The amount of sleep required for children varies depending on their age. Here are the general recommendations for the number of hours of sleep children should aim for per night:
- Newborns (0-3 months): 14-17 hours of sleep per day, including naps. Newborns often have irregular sleep patterns and may wake up frequently throughout the night.
- Infants (4-11 months): 12-15 hours of sleep per day, including naps. By this age, infants start to develop more predictable sleep patterns, with longer stretches of nighttime sleep.
- Toddlers (1-2 years): 11-14 hours of sleep per day, including a daytime nap. Most toddlers transition to a single nap during this stage.
- Preschoolers (3-5 years): 10-13 hours of sleep per day, including a daytime nap. Some preschoolers may stop napping altogether during this stage.
- School-age children (6-12 years): 9-12 hours of sleep per night. As children enter school, they often have more structured schedules, and napping becomes less common.
- Teenagers (13-18 years): 8-10 hours of sleep per night. Teenagers typically experience a shift in their internal sleep-wake cycle, which can make it difficult for them to fall asleep early.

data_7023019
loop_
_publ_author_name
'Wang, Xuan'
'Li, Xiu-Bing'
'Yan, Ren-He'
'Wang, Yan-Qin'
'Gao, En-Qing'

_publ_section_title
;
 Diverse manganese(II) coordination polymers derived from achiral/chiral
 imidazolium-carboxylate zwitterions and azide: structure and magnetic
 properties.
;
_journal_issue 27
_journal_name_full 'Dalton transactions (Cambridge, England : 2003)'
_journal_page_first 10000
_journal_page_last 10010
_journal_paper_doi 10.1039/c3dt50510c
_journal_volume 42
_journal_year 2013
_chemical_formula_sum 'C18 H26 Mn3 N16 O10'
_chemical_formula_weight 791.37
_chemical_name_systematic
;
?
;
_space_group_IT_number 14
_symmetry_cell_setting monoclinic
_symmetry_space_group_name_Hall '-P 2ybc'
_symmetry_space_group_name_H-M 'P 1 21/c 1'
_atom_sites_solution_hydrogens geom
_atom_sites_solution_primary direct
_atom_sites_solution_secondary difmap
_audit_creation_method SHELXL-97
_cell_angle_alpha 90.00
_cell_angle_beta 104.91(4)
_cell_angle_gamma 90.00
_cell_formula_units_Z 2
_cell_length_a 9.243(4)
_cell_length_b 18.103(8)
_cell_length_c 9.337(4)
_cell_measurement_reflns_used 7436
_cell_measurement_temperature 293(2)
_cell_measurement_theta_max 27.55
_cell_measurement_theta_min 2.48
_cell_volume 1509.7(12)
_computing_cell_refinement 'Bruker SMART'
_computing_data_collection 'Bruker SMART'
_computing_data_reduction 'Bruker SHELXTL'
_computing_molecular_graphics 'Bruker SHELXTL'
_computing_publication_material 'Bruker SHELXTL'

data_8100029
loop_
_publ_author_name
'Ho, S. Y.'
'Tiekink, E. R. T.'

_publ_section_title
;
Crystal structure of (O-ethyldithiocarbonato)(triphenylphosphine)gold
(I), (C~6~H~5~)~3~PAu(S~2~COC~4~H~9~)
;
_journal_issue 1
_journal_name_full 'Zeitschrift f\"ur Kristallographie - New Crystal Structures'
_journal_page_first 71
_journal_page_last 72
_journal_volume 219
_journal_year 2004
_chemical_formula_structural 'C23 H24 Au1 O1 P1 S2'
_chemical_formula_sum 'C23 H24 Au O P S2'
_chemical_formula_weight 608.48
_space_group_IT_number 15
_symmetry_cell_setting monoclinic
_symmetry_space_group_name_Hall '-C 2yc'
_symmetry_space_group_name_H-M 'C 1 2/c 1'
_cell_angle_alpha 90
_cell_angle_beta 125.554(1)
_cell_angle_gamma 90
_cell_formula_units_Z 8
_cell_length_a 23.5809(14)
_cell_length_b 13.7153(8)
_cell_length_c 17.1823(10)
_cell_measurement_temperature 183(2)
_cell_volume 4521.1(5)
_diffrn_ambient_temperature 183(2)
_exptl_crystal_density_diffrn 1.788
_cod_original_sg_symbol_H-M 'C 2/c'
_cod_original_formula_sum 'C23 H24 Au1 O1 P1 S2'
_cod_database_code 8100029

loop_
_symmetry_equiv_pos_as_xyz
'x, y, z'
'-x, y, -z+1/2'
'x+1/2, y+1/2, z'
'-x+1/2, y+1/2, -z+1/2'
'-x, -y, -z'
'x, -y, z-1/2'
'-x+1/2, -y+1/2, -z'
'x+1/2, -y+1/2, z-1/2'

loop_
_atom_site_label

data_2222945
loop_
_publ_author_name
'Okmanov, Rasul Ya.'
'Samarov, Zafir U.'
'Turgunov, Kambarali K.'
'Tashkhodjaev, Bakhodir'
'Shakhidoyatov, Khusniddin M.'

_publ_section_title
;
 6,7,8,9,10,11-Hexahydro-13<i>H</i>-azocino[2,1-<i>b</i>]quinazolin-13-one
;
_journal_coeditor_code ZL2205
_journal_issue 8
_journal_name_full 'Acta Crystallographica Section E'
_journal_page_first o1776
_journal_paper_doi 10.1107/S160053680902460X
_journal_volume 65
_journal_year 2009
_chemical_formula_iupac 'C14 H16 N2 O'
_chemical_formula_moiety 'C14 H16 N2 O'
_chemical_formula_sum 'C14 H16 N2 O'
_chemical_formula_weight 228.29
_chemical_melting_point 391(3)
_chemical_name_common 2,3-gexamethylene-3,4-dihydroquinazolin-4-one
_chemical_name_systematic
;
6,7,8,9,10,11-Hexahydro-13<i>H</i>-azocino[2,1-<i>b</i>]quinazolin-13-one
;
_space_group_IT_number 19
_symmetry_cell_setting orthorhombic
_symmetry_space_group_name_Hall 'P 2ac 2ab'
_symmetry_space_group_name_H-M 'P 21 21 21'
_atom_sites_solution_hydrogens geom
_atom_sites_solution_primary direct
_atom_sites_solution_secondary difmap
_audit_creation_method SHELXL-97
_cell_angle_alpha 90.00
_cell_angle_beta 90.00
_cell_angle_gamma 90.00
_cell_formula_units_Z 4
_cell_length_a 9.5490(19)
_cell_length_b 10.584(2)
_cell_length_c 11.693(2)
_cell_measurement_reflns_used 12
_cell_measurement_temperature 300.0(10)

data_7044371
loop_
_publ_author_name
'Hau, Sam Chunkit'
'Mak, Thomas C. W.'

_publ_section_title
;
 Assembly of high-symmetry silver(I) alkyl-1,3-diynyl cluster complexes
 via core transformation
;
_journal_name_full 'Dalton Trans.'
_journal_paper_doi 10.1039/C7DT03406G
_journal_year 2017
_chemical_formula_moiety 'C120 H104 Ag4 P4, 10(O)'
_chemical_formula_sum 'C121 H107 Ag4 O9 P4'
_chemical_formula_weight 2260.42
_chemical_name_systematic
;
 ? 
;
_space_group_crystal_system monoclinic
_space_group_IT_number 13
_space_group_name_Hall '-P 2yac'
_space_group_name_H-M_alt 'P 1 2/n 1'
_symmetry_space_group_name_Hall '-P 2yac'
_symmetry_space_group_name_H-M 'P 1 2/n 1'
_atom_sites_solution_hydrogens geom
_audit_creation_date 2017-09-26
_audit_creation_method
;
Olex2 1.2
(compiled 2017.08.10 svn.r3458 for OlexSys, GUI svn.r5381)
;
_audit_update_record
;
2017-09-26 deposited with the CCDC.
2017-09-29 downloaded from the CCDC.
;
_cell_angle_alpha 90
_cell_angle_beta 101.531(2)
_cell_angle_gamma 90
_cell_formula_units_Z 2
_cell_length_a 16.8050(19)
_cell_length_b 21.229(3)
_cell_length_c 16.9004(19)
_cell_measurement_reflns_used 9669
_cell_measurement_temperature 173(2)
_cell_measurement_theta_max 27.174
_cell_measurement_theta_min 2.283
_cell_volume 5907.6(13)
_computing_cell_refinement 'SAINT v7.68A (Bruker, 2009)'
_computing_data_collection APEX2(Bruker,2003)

A sleep cycle is generally around 90 minutes (or two separate 45 minute cycles for an infant). Quality naps of either 45 or 90 minutes will generally lead to longer stretches of sleep at night. Also, attempting to put the child down for nap before they get too “overtired” will lead to a better ability to fall asleep on their own without help. Then when the child wakes through the night (as they near the awake stage of the sleep cycle) they can generally fall back asleep on their own.
It’s important to note that these are general guidelines, and individual children may have slightly different sleep needs. It’s essential to pay attention to your child’s behavior and adjust their sleep schedule accordingly to ensure they are getting enough rest.